BROOKLYN, Mich. - Contenders for NASCAR's new championship showdown will be bunched at the front of the field for the second week in a row to start the Nextel Cup race Sunday at Michigan International Speedway.
Rain washed out qualifying Friday for the GFS Marketplace 400, and the field was filled mostly by car-owner points. Series leader Jimmie Johnson and runnerup Jeff Gordon will start side-by-side in the front row of the 43-car field, just as they did Sunday at Watkins Glen International.
Johnson said he made an offhand comment to Robbie Loomis, Gordon's crew chief, that he really didn't earn the pole position starts at the Glen and here.
"Robbie said, "Yes, you did earn this one,' " Johnson said. " "Twenty-some weeks you've been one of the most consistent cars out there and have earned this spot in the points.' "
For the first time, only the top 10 drivers after the 26th race of the season - Sept. 11 in Richmond, Va. - will be eligible to race for the title during the final 10 events.
Barring the unexpected, the top five or six drivers in the standings appear to have little to worry about, except trying to build toward the championship playoff.
The major focus Sunday will be several rows behind the Hendrick Motorsports teammates, with drivers in positions eight through 15 in the standings separated by only 160 points and only four races remaining until the new Chase for the Championship begins.
"The farther out of the top 10 you are, the more risks you're going to take out there," Gordon said. "The guys who are sixth through 10 are just going to have to be solid and not do anything to hurt their situations."
Gordon said it's probably too early for any of them to take too many chances.
"The big risks will come with one, maybe two races to go," the four-time series champion said. "As each race goes by, they'll get riskier and riskier."
Johnson isn't too concerned about what will happen Sunday, even with so many strong entries needing to solidify or improve their positions.
"I'm not really worried about overaggression by people," said Johnson, who leads Gordon by 40 points and is 426 ahead of eighth-place Kevin Harvick. "You need always to remember who you're racing, what situation you may be in and approach them and race them with that in mind."
"That's what this points system is set up to do, create better racing, some action and more things to talk about."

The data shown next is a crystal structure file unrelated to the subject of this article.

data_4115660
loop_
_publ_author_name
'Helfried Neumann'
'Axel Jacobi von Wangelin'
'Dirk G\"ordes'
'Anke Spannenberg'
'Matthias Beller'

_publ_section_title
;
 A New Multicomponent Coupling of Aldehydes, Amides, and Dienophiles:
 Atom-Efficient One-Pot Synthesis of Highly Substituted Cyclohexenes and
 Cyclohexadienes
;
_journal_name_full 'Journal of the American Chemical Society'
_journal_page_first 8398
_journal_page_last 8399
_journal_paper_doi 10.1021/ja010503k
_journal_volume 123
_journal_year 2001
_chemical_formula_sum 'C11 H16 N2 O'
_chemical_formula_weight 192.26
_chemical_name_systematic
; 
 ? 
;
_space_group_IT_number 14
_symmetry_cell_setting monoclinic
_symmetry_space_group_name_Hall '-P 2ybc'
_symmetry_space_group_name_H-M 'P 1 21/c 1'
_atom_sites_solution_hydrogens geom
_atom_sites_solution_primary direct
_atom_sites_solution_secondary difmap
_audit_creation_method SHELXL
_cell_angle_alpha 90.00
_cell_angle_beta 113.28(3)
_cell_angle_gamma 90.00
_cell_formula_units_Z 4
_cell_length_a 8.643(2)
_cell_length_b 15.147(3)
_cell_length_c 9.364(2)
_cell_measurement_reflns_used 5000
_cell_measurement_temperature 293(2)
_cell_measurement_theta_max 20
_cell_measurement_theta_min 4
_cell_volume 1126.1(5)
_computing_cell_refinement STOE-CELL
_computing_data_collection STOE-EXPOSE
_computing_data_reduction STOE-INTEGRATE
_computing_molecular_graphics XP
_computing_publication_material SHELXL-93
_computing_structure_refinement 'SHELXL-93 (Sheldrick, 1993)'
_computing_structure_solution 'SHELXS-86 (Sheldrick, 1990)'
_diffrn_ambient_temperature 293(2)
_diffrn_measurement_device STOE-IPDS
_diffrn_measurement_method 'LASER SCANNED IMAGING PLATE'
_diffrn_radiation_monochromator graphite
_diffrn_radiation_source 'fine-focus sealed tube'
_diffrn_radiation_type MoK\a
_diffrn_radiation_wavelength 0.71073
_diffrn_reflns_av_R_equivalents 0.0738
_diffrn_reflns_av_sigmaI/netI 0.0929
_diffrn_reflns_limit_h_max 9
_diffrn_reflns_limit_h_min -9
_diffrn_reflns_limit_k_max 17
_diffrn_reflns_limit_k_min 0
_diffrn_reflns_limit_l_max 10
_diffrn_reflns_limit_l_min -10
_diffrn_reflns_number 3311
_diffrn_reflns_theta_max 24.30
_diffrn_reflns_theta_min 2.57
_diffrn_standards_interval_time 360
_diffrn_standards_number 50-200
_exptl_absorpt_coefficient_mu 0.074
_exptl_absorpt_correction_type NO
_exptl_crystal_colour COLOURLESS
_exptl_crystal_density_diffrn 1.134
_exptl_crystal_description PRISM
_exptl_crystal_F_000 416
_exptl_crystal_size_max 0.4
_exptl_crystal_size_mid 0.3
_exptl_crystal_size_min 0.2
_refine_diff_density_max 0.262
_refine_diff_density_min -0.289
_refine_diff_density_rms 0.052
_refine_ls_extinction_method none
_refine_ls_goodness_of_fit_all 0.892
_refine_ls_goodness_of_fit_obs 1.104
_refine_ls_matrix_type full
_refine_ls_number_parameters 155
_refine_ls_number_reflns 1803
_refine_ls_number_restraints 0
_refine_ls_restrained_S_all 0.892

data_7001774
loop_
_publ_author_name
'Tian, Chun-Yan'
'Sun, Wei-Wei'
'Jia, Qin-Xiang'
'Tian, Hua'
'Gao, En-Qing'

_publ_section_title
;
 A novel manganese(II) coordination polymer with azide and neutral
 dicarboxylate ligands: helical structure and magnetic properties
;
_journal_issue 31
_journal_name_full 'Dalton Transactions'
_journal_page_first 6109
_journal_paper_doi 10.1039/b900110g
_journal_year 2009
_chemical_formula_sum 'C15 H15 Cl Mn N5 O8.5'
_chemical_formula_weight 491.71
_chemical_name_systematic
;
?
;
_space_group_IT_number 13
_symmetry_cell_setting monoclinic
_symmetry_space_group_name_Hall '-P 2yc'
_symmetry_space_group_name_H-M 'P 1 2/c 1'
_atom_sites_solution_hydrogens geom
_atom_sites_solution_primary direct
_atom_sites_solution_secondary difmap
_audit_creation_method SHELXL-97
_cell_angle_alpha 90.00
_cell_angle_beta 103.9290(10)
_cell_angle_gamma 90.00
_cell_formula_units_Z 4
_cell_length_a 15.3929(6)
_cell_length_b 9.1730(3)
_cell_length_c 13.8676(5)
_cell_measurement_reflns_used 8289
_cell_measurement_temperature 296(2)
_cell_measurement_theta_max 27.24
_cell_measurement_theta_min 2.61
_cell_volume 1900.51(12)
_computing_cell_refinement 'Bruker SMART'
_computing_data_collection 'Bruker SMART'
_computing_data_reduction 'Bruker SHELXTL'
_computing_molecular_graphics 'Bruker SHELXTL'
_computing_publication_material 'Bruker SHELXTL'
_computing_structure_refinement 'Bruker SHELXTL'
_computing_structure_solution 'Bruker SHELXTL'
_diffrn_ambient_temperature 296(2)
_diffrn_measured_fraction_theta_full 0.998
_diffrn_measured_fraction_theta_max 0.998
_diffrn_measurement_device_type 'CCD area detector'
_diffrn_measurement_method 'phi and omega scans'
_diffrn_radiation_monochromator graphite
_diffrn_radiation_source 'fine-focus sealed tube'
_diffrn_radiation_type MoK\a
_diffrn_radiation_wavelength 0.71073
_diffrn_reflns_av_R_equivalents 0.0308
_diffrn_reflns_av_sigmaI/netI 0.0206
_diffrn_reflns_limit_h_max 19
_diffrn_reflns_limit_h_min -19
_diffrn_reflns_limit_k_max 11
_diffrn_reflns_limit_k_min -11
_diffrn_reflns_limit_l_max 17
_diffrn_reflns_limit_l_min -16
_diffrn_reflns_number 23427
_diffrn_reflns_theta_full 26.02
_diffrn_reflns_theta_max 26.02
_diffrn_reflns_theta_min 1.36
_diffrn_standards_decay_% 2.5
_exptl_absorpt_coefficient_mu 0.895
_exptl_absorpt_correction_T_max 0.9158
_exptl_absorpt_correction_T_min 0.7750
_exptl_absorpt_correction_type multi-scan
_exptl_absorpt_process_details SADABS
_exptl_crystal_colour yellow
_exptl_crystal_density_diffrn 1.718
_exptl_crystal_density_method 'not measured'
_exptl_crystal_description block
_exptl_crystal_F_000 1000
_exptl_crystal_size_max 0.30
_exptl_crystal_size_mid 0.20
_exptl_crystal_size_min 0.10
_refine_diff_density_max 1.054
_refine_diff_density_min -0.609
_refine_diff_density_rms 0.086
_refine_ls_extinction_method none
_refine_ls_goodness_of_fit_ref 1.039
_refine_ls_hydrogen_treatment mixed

Johnson also noted that, with the same situation at Watkins Glen, the start of the race went off without a hitch.
"As far as us lining up on points, I think everybody I'm around, especially in the top 10, will be pretty calm and relaxed," he said. "We all know it's a long race and there's nothing to gain right away."
Dale Earnhardt Jr. will start third, followed by Watkins Glen winner Tony Stewart, defending Cup champion Matt Kenseth, Elliott Sadler, Kurt Busch, Harvick, Bobby Labonte and 10th-place Jeremy Mayfield.
Right behind will be rookie Kasey Kahne and defending champion Ryan Newman, who won here in June. Then it's Mark Martin, Dale Jarrett and Jamie McMurray. All five are within 99 points of Mayfield.
BUSCH: The rain in Brooklyn, Mich., washed out qualifying and forced NASCAR to set the lineup for the Cabela 250 using season points and other criteria.
Series leader Martin Truex Jr. and runnerup Kyle Busch will start from the front in today's 250-mile event with Kevin Harvick and Jason Leffler next.
The Busch cars did get onto the 2-mile, high-banked Michigan International Speedway oval for practice Friday morning and Truex was easily the fastest at 187.251 mph before the session was ended 20 minutes early as the rain began.
Leffler was second in practice at 185.725, followed by Greg Biffle at 185.663, Michael Waltrip at 185.467 and Nextel Cup star Mark Martin at 185.342.
CREW CHIEF'S DAD DIES: Race car driver Tommy Baldwin was killed in a crash at Thompson (Conn.) International Speedway during a Featherlite modified race.
Baldwin, 57, of Moriches, N.Y., is the father of Tommy Baldwin Jr., the crew chief for Nextel Cup rookie star Kasey Kahne. The elder Baldwin died at Hubbard Hospital in Webster, Mass., after Thursday night's accident.
"He's a great guy, someone we all looked up to," Ray Evernham, Kahne's car owner, said. "It's just a tragic loss for the whole sport."
Tommy Baldwin Sr. tried to avoid a collision with several cars coming out of a turn, state police said. His car went into the infield and struck three cement blocks near a light post. Baldwin's car was struck by a second car that had gone out of control.